South Sudan's President Salva Kiir has reappointed rival Riek Machar as first vice president, in a move that appears aimed at ending a civil war that began more than two years ago.
The decree by the president, announced Thursday, fulfills an important condition of a peace agreement reached in August but repeatedly violated. It basically restores the presidency to where it was before fighting erupted between supporters of the two men in December 2013, after Kiir fired Machar.
Speaking to VOA from the Egyptian capital, Cairo, Machar expressed joy over his appointment.
"I first want to thank the president for taking this bold step so that the agreement can be implemented,” Machar said. “My feeling is that we have no way out except to implement the agreement.”
South Sudan is the world's youngest country, winning independence from Sudan in 2011. Fighting between government forces and Machar's rebels has been especially brutal on civilians.
FILE - A mother carrying her baby in a basket is screened for malnutrition at a joint UNICEF-World Food Program Rapid Response Mission, which delivers critical supplies and services to those displaced by conflict, in Nyanapol, South Sudan, March 3, 2015.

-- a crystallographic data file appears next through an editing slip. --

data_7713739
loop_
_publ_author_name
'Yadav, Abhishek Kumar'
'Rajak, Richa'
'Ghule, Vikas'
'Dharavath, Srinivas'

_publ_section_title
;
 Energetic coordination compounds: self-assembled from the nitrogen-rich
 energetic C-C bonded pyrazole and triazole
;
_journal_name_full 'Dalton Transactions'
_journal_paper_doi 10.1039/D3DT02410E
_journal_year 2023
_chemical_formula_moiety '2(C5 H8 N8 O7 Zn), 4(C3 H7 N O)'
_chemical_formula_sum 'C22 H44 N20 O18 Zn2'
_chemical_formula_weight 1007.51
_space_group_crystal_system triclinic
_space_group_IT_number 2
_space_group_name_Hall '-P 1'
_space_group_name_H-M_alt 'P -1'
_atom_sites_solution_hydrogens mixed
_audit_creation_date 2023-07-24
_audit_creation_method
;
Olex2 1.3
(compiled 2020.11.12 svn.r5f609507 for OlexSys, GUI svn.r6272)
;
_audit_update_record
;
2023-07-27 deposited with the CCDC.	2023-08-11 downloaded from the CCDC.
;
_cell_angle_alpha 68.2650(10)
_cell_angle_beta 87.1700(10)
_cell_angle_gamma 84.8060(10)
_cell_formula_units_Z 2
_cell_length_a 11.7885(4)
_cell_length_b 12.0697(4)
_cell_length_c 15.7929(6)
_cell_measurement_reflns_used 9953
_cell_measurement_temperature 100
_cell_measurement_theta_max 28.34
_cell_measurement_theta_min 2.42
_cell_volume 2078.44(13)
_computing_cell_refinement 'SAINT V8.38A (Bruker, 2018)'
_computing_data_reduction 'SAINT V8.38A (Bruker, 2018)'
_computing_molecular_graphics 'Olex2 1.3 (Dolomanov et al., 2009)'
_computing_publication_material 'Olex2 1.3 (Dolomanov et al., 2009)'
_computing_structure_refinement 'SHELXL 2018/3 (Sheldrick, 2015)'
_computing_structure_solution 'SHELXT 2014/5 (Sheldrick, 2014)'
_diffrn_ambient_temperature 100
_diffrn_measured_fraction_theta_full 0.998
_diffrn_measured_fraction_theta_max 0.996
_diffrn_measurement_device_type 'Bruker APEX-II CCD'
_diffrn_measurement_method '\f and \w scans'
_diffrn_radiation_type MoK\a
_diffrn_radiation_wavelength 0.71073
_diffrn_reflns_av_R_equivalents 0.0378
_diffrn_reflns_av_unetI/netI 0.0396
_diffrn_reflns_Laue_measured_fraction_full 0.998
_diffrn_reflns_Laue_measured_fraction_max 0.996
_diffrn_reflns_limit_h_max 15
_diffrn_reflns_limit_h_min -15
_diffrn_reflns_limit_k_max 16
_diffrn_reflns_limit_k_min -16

Both sides are accused of having perpetrated ethnic massacres, recruited and killed children, carried out widespread rape and torture, and forced displacement of populations to "cleanse" areas of their opponents.
The war has killed tens of thousands of people and displaced more than 2 million from their homes, while pushing parts of the population into famine conditions.
Machar said international community and regional leaders should continue to help the South Sudanese people recover from the effects of the two years of violent conflict.
"We will propagate [our appeal] in the international community to assist South Sudan to raise from the ashes of this war,'' he said.
A report released last month by a United Nations panel that monitors the conflict in South Sudan said that Kiir and Machar were still completely in charge of their forces, and were therefore directly to blame for killing civilians and for other actions that warrant sanctions.
VOA’s John Tanza contributed to this report.